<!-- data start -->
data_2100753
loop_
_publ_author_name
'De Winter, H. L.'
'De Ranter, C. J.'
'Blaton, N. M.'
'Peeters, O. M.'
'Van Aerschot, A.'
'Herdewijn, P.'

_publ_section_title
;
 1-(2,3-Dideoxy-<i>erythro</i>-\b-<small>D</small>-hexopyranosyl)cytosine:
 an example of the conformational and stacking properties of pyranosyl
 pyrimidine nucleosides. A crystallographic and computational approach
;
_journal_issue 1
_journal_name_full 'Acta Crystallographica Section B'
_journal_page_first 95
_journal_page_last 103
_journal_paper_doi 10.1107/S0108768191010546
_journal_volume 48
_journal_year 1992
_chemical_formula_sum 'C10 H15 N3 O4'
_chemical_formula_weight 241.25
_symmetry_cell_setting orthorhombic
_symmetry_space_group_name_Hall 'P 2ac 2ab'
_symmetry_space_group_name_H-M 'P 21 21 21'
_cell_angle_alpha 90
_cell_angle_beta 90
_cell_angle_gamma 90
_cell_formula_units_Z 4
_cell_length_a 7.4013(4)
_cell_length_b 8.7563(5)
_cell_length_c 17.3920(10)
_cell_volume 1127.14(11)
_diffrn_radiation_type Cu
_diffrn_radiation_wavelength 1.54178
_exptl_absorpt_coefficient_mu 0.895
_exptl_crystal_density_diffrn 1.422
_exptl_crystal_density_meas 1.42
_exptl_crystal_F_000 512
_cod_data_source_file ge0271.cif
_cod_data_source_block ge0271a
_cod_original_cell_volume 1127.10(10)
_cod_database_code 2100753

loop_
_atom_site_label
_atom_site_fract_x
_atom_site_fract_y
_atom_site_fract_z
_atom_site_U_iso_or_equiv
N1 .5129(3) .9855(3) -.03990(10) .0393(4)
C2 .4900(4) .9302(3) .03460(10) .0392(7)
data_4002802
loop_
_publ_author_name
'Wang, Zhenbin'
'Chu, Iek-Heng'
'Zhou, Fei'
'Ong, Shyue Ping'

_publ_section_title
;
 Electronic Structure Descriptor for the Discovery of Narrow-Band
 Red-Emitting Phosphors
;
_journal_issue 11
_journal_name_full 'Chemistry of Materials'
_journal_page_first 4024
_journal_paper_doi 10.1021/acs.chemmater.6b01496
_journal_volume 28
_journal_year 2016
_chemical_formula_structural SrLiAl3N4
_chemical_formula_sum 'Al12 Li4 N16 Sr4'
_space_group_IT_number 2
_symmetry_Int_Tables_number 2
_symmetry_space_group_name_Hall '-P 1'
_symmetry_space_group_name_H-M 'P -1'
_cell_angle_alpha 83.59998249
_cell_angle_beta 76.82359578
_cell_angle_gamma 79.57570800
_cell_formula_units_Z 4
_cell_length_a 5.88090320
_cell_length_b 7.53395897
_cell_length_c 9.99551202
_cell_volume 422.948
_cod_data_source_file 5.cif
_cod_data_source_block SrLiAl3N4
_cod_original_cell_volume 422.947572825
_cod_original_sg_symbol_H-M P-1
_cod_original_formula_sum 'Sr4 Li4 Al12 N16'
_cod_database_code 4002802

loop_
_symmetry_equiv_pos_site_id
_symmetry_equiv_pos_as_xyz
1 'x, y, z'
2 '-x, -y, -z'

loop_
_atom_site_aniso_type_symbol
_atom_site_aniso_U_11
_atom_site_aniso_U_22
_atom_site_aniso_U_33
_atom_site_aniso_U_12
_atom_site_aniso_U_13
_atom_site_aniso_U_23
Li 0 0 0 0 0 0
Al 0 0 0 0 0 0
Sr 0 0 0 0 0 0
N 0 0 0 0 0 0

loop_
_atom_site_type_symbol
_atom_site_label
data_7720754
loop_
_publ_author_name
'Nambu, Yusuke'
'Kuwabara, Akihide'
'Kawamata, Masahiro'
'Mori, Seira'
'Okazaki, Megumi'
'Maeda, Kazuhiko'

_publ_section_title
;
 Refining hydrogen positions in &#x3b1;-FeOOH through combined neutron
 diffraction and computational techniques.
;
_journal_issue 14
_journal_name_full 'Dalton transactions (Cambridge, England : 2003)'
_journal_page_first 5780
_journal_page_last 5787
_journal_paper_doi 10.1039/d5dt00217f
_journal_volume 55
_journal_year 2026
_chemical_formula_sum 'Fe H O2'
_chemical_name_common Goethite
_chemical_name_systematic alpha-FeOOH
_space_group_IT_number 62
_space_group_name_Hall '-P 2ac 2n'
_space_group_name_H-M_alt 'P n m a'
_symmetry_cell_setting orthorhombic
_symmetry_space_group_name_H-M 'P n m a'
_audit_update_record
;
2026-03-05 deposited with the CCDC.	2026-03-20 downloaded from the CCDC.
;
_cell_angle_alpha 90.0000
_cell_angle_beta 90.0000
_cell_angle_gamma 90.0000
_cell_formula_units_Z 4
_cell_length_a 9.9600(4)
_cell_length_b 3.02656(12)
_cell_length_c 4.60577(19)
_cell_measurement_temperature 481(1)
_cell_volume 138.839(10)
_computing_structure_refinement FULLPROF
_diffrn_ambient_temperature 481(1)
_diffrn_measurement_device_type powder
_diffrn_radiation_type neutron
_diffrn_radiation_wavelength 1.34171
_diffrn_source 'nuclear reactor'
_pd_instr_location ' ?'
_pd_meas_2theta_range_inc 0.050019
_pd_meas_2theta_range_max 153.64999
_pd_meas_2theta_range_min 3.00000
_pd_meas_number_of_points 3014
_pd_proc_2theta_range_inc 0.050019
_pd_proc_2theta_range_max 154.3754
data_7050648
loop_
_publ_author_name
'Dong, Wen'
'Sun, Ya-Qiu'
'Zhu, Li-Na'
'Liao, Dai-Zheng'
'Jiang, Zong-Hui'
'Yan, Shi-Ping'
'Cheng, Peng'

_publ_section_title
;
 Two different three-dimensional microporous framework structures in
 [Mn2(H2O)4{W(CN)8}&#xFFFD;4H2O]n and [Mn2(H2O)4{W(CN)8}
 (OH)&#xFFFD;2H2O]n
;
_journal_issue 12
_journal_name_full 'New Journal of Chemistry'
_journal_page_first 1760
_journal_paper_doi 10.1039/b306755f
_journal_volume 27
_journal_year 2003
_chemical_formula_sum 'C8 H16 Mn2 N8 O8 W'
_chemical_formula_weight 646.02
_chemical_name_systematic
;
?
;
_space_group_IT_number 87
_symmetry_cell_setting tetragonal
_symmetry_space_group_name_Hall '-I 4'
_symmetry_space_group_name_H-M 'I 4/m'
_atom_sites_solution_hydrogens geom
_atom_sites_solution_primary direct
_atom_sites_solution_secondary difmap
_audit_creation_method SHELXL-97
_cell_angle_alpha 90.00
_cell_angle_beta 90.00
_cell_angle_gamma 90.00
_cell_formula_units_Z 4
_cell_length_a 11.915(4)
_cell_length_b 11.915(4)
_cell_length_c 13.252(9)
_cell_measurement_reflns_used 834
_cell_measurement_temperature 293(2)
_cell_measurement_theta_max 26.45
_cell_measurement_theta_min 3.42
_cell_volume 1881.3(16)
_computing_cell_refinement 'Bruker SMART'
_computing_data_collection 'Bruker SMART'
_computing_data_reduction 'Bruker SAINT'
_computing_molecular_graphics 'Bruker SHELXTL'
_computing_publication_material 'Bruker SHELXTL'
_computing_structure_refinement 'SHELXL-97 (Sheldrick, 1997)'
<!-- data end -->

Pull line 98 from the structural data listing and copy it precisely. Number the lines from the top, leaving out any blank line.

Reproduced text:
_atom_site_aniso_type_symbol